I hear it all of the time: what are all of the cool kids wearing in the Whiteface Region?
While there are many, I’ve compiled an overview of the most prevalent outfits you’ll find on this region’s fashion runways. Though I should note that while they are not all exclusive to the region, you can’t go wrong if you pack some of these “looks” when you visit.
The Whiteface Region is known for being a habitat for Boreal specialty birds and the alpine summit of Whiteface is one of the few places that the rare Bicknell’s Thrush can be found. The Birder can be found wearing what looks like safari gear, and is typically identified by their penchant for alternately looking into their expensive binoculars or spotting scopes and excitedly looking at the sky.
The Whiteface Region is indisputably the Biking Capital of the Adirondacks. The fashion on display here supports that.
The Road Cyclist can be spotted on any of the gorgeous roads that crisscross the region. He/she will usually be found sporting tight cycling shorts and a biking jersey with convenient pockets on the back to store snacks such as granola bars, energy gels, and gummy bears. In my personal experience, those pockets can also hold cell phones and important paperwork such as a map to find your way back. The jersey or windbreaker that covers it is often a beautiful shade of fluorescent - a real show-stopper (and a necessary car-stopper).
A slight twist on the typical road cycling outfit, the Uphill Bike look could be inspired by the pure lack of oxygen. For those who want to achieve the look of one who climbs the 8-mile relentless Whiteface Mountain Veteran’s Memorial Highway on two wheels, you’d choose lighter, breathable fabrics, short socks, a windbreaker for when you reach the top, and a can-do attitude.
In warmer weather, today’s mountain biker sports baggy cycling shorts, fingerless yet amply-padded gloves for those abrupt rocky landings, a camelback for appropriate hydration, a lightweight cycling helmet, and mountain biking shoes that fit clipless pedals—allowing one to ride as well as dismount and walk straight into the Little Supermarket in Wilmington to obtain a gigantic sandwich for sustenance.
In winter, when conditions allow, one might find bikers on fat bikes or traditional mountain bikes wearing the appropriate number of wicking layers under nordic ski pants, a breathable jacket, an alpine ski helmet (as it already has built-in insulation to keep one’s head warm), and warm gloves.
A specialized look is required for this specialized sport conducted on a variety of trails down Whiteface Mountain’s ski slopes once warm weather arrives. Completely unique, the downhill biker is characterized by a football player’s worth of armor, including shoulder pads reminiscent of the 1980s, and a crazy gleam in their eye.
Of course, the Whiteface Region is home to its namesake mountain, and one can find at least 4 sub-styles on any typical day.
I remember the good old days when the most stylish skier wore denim jeans with a CB ski jacket and always had a bandana to protect their face on cold days.
Today’s discerning alpine skier and snowboarder wears a muted earth tone-colored jacket and lined, waterproof and usually black snow pants, according to my resource, Ross Treistman from Cunningham’s Ski Barn. The skier or rider may choose to stand out with a bold helmet choice, as there exists a huge variety of colors and levels of sophistication in fit adjustment (and price). Warm, waterproof membrane gloves are a good idea for a day on the slopes. This will be topped off by goggles - with interchangeable lenses for different sunlight levels, though a dark selection could be used to consistently to hide one’s facial expression.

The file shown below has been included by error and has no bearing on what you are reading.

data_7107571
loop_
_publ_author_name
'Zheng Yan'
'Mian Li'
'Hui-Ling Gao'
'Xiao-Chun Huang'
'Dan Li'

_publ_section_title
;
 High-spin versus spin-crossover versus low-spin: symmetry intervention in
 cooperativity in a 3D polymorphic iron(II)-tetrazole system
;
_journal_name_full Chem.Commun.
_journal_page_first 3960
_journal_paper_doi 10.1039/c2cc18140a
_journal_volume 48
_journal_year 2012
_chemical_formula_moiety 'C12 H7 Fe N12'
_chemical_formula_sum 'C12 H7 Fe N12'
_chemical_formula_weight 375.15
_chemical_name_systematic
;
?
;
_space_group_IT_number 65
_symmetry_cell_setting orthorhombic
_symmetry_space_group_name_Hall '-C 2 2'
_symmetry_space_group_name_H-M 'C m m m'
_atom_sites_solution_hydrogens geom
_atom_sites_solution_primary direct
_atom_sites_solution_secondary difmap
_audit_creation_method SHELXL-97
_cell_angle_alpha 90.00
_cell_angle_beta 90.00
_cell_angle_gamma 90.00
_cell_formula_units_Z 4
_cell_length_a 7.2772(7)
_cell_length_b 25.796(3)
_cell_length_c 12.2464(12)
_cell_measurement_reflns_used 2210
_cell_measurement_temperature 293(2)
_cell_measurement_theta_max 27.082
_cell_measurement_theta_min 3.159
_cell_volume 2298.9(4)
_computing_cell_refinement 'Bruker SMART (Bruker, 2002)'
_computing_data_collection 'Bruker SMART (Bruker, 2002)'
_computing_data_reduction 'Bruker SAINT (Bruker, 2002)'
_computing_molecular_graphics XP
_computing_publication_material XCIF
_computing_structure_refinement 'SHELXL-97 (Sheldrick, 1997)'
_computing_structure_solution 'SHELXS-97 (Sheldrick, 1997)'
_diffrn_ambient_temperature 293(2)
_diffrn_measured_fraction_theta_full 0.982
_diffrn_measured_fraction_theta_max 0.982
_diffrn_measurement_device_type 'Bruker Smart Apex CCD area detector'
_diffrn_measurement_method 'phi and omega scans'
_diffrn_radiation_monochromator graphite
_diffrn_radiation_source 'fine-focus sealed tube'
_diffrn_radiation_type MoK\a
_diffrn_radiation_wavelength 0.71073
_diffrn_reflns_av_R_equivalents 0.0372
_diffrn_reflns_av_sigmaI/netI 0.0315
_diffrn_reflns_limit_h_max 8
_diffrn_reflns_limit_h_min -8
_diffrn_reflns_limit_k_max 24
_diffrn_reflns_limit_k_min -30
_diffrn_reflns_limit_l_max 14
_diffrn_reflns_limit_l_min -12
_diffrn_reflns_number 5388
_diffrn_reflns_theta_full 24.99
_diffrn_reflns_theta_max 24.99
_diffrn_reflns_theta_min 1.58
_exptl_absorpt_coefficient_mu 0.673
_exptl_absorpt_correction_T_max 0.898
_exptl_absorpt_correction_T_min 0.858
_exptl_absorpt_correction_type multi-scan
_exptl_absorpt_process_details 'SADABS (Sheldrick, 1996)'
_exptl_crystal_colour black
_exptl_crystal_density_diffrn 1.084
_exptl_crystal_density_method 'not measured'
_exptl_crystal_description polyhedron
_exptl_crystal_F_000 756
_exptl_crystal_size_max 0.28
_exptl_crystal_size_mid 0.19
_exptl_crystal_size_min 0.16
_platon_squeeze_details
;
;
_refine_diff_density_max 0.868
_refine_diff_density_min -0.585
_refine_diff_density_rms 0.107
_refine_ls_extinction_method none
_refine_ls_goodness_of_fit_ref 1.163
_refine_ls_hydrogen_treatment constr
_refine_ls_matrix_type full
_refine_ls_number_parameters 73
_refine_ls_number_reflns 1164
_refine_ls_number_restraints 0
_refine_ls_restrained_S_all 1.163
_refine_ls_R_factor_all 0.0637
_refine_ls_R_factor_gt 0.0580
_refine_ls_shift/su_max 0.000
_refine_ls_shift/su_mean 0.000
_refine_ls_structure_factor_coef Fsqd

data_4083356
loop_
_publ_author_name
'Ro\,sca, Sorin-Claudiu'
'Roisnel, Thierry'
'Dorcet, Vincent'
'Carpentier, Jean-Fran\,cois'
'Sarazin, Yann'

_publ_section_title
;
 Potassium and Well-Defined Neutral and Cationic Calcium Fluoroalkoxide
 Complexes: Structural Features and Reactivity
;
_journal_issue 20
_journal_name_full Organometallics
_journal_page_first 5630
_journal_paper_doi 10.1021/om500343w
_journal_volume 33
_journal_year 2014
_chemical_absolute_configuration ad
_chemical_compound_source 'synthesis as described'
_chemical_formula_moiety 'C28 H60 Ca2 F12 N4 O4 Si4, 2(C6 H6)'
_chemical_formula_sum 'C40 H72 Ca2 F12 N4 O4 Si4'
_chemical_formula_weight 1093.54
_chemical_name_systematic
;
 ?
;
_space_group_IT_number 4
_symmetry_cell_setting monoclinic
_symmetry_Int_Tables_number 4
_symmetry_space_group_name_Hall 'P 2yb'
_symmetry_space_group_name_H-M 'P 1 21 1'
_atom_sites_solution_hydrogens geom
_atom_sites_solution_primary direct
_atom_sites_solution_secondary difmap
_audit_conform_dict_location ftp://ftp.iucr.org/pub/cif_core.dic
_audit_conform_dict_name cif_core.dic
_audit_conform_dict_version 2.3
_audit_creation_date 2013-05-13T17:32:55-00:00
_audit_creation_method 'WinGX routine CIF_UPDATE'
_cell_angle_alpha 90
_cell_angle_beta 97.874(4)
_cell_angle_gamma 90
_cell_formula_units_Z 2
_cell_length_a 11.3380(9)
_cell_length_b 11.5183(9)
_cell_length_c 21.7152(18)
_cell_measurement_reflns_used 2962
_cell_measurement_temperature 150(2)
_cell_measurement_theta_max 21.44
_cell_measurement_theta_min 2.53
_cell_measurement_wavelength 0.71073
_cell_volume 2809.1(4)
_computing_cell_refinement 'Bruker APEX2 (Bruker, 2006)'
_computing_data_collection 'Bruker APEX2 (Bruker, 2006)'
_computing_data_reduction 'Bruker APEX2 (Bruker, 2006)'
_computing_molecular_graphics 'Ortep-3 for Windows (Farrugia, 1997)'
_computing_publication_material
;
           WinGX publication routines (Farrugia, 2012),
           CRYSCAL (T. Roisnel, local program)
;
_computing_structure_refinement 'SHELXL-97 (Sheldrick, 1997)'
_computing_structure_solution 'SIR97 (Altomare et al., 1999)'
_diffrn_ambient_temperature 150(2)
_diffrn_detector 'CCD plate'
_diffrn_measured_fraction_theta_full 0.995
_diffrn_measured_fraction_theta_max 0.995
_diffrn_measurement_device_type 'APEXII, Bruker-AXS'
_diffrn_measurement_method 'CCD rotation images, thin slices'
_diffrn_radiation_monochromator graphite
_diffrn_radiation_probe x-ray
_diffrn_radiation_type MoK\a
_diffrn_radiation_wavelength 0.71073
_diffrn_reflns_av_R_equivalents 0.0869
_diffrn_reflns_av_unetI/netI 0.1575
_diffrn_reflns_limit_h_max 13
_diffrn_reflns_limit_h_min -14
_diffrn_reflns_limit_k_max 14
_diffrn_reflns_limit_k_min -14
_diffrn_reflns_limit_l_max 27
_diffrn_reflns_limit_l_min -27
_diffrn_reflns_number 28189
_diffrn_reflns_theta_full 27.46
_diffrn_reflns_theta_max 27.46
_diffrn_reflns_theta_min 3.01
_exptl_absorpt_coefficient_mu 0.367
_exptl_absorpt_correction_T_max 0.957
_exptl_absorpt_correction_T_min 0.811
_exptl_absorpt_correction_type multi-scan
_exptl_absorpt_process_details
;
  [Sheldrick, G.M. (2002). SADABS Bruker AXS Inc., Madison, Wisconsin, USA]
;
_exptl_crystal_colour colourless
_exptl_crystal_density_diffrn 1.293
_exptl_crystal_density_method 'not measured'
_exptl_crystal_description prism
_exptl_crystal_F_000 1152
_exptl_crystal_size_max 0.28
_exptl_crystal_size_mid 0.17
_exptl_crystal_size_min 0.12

Alpine Touring (AT) skiers might don a few different layer options, as they shed some of them as they “skin” UP the mountain and replace those layers for the shush back down. This doesn’t, however, affect the outward “look” of these free-heelers, just the amount of work involved.
The Whiteface Mountain Veterans Memorial Highway becomes a super-ski highway in winter. One can find a mix of outfits comprised of layers of polypropylene, fleece and other wicking materials, and additional warm and windproof layers to add once the workout on the way up is achieved. The gear ranges from AT to traditional nordic “skinny skis” to metal-edged backcountry skis, and usually includes a backpack to hold those aforementioned layers when not in use, plus a thermos of liquid. The type of liquid depends on the individual, of course, but does not affect the overall appearance of the skier.
One will sight dozens of these types all along the famous West Branch of the Ausable River, you know — where the Mountain and River meet.
These casters of disaster (there’s no disaster, but a rhyme was indicated here) are easy to spot either on the edge, or right in the middle of the river wearing the typical hip waders to keep the water out and handy-dandy vests with tons of pockets for all of the flies and hooks. I’d suggest the addition of a bright colored pocket square to this look if they'd let me.
I consulted with Tom Conway from Ausable River Two Fly Shop, and he explained that there are a number of fly fishing-specific clothing options and accessories. These include shoes with replaceable soles for different terrain types - such as grippy soles for rocky river bottoms, and waterproof lunch bags - nicely appointed with appealing trim.
With collections influenced by the whimsical superhero and the high-tech urban skateboarder, and a palette that ranges from subdued earth tones to eye-jarring fluorescent yellow, this is certainly a region that’s setting the international tone for outdoor recreational fashion.
Planning to visit? Pack up your goggles and hip waders and check out the available lodging packages!
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